People in the country have yet to be convinced that they will be impressed with ownership of wearables.
According to the results of a recent study, people across the United Kingdom have yet to warm to wearable technology to the point that they will believe that their lives will be changed enough by these gadgets that it will be worth actually buying them.
In fact, the research indicated that 1 in 10 consumers feel that wearables will make their daily lives more challenging.
While people in the United Kingdom have been quick to embrace many other forms of technology, as smartphones penetration is tremendous there, but wearable technology has failed to win over that population, as of yet. This is the case, regardless of the fact that some of the most beloved brands, including Apple, have launched or even rolled out their own gadgets. Moreover, people in the U.K. aren’t even convinced by collaborations with some of the most prominent designers.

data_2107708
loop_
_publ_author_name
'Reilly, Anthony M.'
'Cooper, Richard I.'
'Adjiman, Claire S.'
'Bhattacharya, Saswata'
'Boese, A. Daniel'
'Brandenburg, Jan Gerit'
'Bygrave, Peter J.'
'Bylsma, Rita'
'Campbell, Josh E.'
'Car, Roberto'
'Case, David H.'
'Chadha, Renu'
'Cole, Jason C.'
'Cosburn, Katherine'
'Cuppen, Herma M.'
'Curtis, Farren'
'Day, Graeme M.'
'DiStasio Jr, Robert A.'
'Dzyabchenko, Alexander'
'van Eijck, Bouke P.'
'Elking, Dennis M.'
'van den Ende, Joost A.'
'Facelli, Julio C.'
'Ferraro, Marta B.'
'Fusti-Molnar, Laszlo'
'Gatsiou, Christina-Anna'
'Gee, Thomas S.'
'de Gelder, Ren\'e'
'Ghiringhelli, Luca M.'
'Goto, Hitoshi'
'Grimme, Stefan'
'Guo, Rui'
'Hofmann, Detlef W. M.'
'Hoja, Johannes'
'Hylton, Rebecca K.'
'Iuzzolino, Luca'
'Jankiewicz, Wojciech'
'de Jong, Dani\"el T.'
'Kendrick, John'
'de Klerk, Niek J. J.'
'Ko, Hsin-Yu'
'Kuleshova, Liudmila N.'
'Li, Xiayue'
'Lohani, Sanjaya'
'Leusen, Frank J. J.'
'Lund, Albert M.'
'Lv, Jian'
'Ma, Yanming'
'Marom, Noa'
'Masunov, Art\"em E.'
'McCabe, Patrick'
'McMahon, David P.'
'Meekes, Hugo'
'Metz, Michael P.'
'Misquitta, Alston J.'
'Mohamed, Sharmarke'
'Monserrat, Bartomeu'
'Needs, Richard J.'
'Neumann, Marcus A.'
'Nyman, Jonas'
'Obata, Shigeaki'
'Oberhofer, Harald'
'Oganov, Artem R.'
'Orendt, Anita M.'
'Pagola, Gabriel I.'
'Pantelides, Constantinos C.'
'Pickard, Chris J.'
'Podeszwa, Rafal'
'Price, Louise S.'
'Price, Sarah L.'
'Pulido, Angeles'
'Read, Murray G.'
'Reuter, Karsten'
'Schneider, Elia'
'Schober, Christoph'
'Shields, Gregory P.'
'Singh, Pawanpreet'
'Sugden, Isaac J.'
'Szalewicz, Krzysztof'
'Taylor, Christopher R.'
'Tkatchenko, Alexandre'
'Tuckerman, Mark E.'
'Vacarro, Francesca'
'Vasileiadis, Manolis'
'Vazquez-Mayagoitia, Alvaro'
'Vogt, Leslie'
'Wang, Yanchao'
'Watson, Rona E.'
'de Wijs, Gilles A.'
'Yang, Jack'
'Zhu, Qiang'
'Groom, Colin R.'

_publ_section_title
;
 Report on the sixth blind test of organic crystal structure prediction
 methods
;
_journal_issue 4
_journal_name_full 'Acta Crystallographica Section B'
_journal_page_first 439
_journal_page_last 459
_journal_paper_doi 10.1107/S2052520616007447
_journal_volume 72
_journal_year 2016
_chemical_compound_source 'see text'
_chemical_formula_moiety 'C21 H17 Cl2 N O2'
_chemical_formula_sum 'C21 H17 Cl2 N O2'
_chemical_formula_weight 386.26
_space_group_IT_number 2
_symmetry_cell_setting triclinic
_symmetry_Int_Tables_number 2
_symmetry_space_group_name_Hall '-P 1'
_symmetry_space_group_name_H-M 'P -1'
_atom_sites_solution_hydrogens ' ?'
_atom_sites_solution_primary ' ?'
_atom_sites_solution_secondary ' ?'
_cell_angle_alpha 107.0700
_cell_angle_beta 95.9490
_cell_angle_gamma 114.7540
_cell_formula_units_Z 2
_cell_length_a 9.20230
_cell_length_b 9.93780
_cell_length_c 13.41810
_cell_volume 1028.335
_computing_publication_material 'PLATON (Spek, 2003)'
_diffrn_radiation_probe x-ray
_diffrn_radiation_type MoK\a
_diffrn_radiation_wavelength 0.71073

Only 25 percent of British people feel that their daily lives would be improved by wearable technology.
The survey was held by British Gas on behalf of Hive and it involved the participation of 2,000 people. It has arrived at the same time that the British Government revealed that it would be making investments worth several million pounds toward automatic vehicles and devices for connected homes. Clearly, the British people don’t hesitate to look to the future of tech, but smartwatches simply don’t appear to be on this list.
The 25 percent of people who felt that their day to day lives would be improved by wearables represented a much lower figure than those who were on board with connected home devices. A much more notable 56 percent felt that connected home devices would change their lives . Moreover, 43 percent feel that artificial intelligence would help to make their daily lives more simple. About 30 percent of people felt that driverless cars and 3D printers would enhance their everyday lives.
With the high expectations for all of these other types of tech, it is interesting that smartwatches and other types of wearable technology have not managed to show their appeal to this same population.